ANGELA KELLY'S ME AND MY SPORT: Colin Joynson
COLIN Joynson’s name may not be as familiar to the fans of TV’s ‘60s and ‘70s Saturday afternoon wrestling as Jackie Pallo, Mick McManus or Kendo Nagasaki, but it is certainly one of the most respected.
A former Bolton pub landlord, Colin had a 30-year career in the ring that earned him fans not only right across the UK but across the globe.
Today, at the Little Hulton bungalow home bearing the name “Body Slam” Colin, at 71, is happy to look back on a career that involved most of wrestling’s most famous names.
And which saw him, in his own quiet way, become a TV favourite who could hold his own in the ring with the best.
Born in Manchester’s Cheetham Hill, Colin was already a keen footballer and swimmer when his father, also a wrestler, introduced him to the sport at Manchester YMCA. “He wanted to keep me off the streets so insisted I learn,” he said.
“When I saw my first match at Belle Vue, though, I was hooked.”
The 16-year-old took to wrestling straight away, showing an early talent and technical ability that marked him out in the amateur field. By the time he was 17, Colin – a light middleweight who went through every weight in his career – decided to turn “pro”.
“I realised I needed to make money and that was the only way to go,” he said.
So by day he was an apprentice toolmaker and by night a burgeoning wrestler, happy to take on much more experienced opponents. His first fight was on November 18, 1960, at Bolton’s Wryton Stadium when he wrestled Stefan Miller.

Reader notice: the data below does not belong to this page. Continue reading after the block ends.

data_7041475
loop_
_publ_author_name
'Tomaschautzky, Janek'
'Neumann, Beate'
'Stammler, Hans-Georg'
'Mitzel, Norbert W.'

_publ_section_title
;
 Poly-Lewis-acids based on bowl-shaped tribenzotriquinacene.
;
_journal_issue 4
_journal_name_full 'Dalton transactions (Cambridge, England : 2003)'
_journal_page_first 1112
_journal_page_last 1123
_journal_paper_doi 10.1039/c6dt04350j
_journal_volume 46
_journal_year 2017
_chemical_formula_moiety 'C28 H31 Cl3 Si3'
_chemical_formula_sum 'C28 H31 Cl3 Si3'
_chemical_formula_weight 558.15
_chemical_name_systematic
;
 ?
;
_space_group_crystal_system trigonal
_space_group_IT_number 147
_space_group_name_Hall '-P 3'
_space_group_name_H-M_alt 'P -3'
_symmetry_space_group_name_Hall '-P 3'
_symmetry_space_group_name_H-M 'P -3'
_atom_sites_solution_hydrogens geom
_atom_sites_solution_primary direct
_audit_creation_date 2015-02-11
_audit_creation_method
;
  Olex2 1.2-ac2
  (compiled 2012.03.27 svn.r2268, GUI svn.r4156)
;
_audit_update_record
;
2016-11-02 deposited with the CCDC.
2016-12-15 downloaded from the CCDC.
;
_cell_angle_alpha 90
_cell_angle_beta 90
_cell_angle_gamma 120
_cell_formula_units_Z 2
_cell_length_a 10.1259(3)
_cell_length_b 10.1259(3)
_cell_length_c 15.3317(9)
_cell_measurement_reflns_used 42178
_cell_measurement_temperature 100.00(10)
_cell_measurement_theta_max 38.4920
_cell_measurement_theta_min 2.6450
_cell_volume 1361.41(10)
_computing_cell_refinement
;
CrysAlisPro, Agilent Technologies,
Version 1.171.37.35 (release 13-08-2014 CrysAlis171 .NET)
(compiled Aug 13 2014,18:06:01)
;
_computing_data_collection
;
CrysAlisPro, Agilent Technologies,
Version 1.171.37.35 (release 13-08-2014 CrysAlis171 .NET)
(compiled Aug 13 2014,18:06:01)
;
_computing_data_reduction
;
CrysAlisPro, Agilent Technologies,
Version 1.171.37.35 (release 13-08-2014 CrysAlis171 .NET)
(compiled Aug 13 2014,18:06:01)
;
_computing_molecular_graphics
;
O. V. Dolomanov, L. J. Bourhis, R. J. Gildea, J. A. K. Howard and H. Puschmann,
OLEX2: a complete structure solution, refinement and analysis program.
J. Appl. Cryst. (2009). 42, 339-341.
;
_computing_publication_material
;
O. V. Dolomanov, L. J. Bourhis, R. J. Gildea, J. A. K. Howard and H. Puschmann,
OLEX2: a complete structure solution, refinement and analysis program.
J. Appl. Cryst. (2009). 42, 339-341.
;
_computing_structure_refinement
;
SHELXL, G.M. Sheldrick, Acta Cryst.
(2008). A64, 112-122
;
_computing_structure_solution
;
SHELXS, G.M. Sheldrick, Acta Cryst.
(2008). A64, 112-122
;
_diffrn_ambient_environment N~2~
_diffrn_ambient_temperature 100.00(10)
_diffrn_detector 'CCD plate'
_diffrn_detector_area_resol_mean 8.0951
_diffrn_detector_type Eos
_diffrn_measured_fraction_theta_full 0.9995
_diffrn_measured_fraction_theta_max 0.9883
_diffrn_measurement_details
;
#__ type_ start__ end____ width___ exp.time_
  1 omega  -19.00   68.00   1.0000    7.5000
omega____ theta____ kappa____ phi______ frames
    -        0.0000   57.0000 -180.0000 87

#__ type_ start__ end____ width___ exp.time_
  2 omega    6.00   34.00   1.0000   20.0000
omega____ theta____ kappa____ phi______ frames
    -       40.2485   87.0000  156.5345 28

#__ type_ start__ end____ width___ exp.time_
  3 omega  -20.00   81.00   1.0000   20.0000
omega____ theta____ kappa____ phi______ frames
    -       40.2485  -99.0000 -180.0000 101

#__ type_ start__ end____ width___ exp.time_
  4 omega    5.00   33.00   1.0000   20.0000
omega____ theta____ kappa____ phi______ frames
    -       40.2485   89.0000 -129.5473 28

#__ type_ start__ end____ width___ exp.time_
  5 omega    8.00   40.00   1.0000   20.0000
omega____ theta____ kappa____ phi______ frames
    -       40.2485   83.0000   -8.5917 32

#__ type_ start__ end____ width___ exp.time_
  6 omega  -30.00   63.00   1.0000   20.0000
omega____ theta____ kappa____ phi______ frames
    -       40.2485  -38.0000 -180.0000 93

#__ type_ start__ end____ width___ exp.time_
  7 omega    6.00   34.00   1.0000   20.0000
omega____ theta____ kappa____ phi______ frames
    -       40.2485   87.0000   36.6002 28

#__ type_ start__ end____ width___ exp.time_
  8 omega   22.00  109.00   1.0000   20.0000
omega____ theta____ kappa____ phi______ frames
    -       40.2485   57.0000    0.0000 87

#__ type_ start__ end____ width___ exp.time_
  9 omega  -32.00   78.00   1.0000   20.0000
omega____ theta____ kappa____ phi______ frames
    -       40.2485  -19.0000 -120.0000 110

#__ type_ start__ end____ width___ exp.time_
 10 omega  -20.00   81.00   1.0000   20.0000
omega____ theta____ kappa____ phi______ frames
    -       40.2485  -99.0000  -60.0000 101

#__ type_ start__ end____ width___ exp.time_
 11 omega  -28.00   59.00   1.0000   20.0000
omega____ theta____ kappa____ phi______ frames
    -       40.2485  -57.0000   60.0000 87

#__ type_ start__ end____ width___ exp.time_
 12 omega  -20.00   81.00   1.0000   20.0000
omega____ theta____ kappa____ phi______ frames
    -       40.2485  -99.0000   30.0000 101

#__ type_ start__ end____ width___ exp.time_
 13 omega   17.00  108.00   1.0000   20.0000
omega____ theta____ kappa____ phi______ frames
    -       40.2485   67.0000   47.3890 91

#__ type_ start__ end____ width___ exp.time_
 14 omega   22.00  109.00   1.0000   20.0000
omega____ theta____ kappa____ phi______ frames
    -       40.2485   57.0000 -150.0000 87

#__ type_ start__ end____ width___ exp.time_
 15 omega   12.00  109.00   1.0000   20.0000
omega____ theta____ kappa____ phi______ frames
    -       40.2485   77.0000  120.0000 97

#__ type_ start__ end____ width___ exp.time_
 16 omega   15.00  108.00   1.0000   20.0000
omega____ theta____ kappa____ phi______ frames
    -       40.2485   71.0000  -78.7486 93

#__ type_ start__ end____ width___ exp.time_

Colin lost, but he was on his way and regularly fighting wrestlers who would become lifelong friends.
As his reputation as a determined battler grew, so did the number of bouts. At one stage he was wrestling in six different venues a week, all over the UK.
Unflashy but good entertainment thanks to his genuine skills, Colin became a favourite with the fans and with commentator wrestling Kent Walton – especially when he teamed up with Steve Haggetty to create tag-team The Dangermen.
The crowd delighted in booing the tough-looking duo.
During six-month long stints wrestling in Germany, Colin’s wife Helen and young son Christian would join him, the family setting up home in a caravan. Here, he was known as “The Pocket Tank” because of his size (5’ 8”) and determination. In the UK, he became Bulldog Joynson for the same reasons.
“I was well-known for my high leaps and my bumps,” says Colin, always an agile fighter.
On one occasion, as he came out of a move which drove his body high in the air, accidentally kicking out the ring lights and showering the canvas with glass. “I didn’t get my bonus that night!” he laughs, ruefully.
After spells in Japan, Sweden and South Africa and feted everywhere, Colin retired and became a publican at the New Inn in Halliwell Road. Even here, his fighting instinct continued; he took on Bass brewery in an eight-year long case, which he ultimately lost.
In 2002, diabetes cost Colin his right leg but, in typical spirit, he has remained intrepid. He still sees former wrestling colleagues and can recall every fight.
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